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American Bedroom by Barbara Peacock

Posted on April 07, 2024 - By Kehrer Verlag
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American Bedroom by Barbara Peacock
American Bedroom by Barbara Peacock

''Barbara Peacock’s American Bedroom photographs are a testimony to emotional innocence playing footsie with the devil. With a subject matter such as this, one could almost instantly go toward lurid, voyeuristic admonitions; she does not. … What is it within her that so magnetizes her subjects in the bed in front of her, that she as an imposing presence, ‘the photographer’, no longer exists'' -- Larry Fink, photographer

''I believe the bedroom is not just a private place, but a sacred place. We build it as a shrine to our lives (even if houseless) and spend nearly one third of our lives in it. It exemplifies our being; it is a place to rest, to love, to comfort, to be, to give life, to restore, to recover, to grieve, to lay sick and to die. The one thing I know for certain is that all lives are important, and everyone has a story to tell.'' —Barbara Peacock

For seven years, American photographer Barbara Peacock crisscrossed the United States photographing people in the spaces they defined as their bedrooms. The bedroom is an inherently personal space where humans are perhaps at their most vulnerable. Whether a room in a house, a camper, or an outdoor space, Peacock presents a body of work that invites the viewer to consider the stories we each carry, and how those unify us all.

Peacock's time on the road allowed her to create an expansive set of images that show regardless of geography, people are people, working to survive, and trying to live meaningful lives. American culture is increasingly divisive politically and ideologically, and Peacock notes in her essay for the book that when the physical doors opened, those barriers and divisions were ''mysteriously and magically lifted.'' She continues, ''What appeared was the bare soul of a human life, with a story, and a purity of heart that rose like cream to the top.''

Contributing to the humanistic element prominent throughout this project, quotes from each subject accompany the individual photographs on facing pages and add further nuanced context to the definitions in the faces, their story, physical environment, and personal belongings.


Barbara Peacock

© Barbara Peacock

“Sometimes life throws you in all sorts of directions, the most important part about life is to remember you are exactly where you need to be.” Jessica, 18. Milford, New Hampshire.


Barbara Peacock

© Barbara Peacock

“Finding love late in life has taught me many lessons, including not to be shy or embarrassed by my body. It is freeing to say I am big, bold and beautiful. Laverne, 72, and James, 74 Big Stone Gap, Virginia.

That Peacock incorporates the voices of the people she photographs is a testament to the partnership and respect that resonates throughout the project. The quotes often provide insight into the inner landscapes of the individuals and reveal vulnerabilities, hopes, and dreams along with bits and pieces of their own unique lives and idiosyncracies.

The book is divided into five sections, each with its own title page, specific color, and phrase such as ''Woken by Dogs,'' and ''Close to the Bone,'' contributing to the symbolic and metaphorical layering within the images, and the project as a whole.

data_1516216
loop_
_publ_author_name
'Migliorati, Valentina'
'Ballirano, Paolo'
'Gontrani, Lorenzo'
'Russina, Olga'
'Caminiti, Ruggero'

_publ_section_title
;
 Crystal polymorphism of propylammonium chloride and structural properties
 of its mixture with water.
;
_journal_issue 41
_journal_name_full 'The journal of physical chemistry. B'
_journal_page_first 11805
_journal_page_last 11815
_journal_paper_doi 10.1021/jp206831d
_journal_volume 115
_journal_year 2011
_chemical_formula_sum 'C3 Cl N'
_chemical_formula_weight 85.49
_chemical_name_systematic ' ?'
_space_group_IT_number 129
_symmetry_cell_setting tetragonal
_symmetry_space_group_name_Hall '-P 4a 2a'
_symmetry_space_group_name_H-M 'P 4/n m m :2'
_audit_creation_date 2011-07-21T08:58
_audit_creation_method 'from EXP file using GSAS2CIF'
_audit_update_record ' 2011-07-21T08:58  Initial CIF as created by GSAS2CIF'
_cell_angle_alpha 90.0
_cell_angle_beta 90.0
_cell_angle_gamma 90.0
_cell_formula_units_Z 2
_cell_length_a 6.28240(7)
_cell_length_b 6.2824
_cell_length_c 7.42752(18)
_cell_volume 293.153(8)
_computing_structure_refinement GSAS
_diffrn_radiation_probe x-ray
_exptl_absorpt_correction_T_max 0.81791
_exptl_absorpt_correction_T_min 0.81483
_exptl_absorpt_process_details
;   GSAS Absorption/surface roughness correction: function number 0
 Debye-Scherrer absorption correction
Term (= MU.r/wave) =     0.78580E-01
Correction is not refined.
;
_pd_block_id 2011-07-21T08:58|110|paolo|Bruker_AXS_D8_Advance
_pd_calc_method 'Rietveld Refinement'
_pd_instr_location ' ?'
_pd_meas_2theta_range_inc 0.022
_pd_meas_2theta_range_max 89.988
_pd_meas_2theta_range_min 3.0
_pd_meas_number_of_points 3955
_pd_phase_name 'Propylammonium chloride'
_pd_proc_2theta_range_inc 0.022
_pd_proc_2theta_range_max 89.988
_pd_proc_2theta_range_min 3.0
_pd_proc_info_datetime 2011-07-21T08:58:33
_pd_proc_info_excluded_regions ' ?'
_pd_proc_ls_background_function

The people photographed range in age from small children to a 97 year old woman from Kansas City. The quotes combine with the items included within the photograph–the objects on the walls or bedside table, the interior or exterior space details–all interacting as harbors of memories that build the stories of people's lives.

In her essay for the book, Peacock also notes how the connecting elements of human nature and the shared experiences of things like, ''Loneliness, loss, sorrow, regret, disappointment, re-awakening, self-awareness, wisdom, acceptance, contentment, and happiness,'' surpassed the differences presented in geographic location or physical circumstances unique to each person. Peacock observes how the project's meanings and implications transitioned from originating as a project ''simply about taking photographs of people'' to a project ''about our likenesses, our loves, our dreams, and all the threads of commonality that connect us as human beings.''


Barbara Peacock

© Barbara Peacock

“I really want better for my kids. Right now, we all live in one room. We’re trying to get a house and a car before the snow comes. When we get it together, we will get married. I dream of becoming a nurse.” Chevy, 27. The Lafayette Family Detroit, Michigan.


Barbara Peacock

© Barbara Peacock

“Love is accrescent. If you choose to love, there is no end to how big and all-encompassing it can grow. We chose to love each other daily and will keep choosing to love as we push on into the future. Micah, 35, and Kody, 40. Omaha, Nebraska.

Barbara Peacock
Barbara Peacock is a photographer and director living in Portland, Maine. Since having started American Bedroom in 2016, she has won the Getty Editorial Grant, the Women Photograph/Getty Grant, three LensCulture Awards, four Top 50 Critical Mass Awards, and was named one of the Top 100 Photographers in America 2020.
www.americanbedroomseries.com
@barbara.peacock_abedroom

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